When most people think of the region of Beaujolais, what comes to mind is the fresh fruity red wine called Beaujolais Nouveau, released annually on the third Thursday of November to much fanfare. It is a worldwide celebration with Beaujolais Nouveau arrival parties starting just after midnight.
But, for wine drinkers in- the-know, the Beaujolais Crus, especially the spectacular 2009 vintage, are the ones to be stocking up on right now. The Beaujolais crus represent the finest vineyards of the region. The wines, made from 100 percent Gamay grapes, tend to be fuller, denser, more aromatic and complex than other Beaujolais wines. Each is named after the area where the grapes are grown. There are ten crus, most referring to the villages where they are located: Brouilly, Chénas, Chiroubles, Côte-de-Brouilly, Fleurie, Juliénas, Morgon, Moulin-à-Vent, Régnié and Saint-Amour.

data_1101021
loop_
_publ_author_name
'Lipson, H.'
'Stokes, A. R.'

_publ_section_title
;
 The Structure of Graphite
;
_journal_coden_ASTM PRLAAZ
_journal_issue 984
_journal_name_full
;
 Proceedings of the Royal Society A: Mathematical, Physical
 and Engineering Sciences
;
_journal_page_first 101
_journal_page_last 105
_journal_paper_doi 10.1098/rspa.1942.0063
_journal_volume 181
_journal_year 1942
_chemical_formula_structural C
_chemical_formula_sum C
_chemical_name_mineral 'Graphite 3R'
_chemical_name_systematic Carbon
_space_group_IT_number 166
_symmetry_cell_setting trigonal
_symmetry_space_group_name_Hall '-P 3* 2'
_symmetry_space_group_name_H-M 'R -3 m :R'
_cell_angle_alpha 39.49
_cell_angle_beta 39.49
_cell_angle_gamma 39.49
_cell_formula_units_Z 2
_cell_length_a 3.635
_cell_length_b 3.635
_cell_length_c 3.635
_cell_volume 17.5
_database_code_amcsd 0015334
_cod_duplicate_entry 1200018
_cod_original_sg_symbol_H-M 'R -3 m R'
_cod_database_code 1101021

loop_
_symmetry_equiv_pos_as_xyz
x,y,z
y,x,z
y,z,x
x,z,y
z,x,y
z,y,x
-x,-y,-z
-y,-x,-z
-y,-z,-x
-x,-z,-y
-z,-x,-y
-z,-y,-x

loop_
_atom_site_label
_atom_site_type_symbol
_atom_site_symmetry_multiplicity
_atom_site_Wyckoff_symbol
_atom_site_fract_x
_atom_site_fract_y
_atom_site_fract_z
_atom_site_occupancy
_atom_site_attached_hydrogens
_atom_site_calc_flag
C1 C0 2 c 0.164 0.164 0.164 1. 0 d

Beaujolais crus are the perfect all-occasion, all-season wines. They are best served lightly chilled and pair well with dishes from light pastas and charcuterie to roasted meats and grilled poultry or fish.
Recently, we attended a rooftop Beaujolais Barbecue in Manhattan at Glass House. The wines were a perfect complement to barbecued ribs, roasted pork, lemongrass chicken and pistachio encrusted scallops. These wines do not overpower the palate or the dish.
Labels to look out for when purchasing Beaujolais Crus: Georges Duboeuf (Beaujolais’ most renowned negociant) Jean-Paul Brun, Henry Fessy, Domaine Chrisian Ducroux, Marcel & Mathieu Lapierre and Alain Coudert, among others.
Beaujolais Crus also provide great value, especially for this year’s great vintage. Average retail price per bottle ranges from $12.99 to $21.99 depending on the producer. Now that is something to celebrate!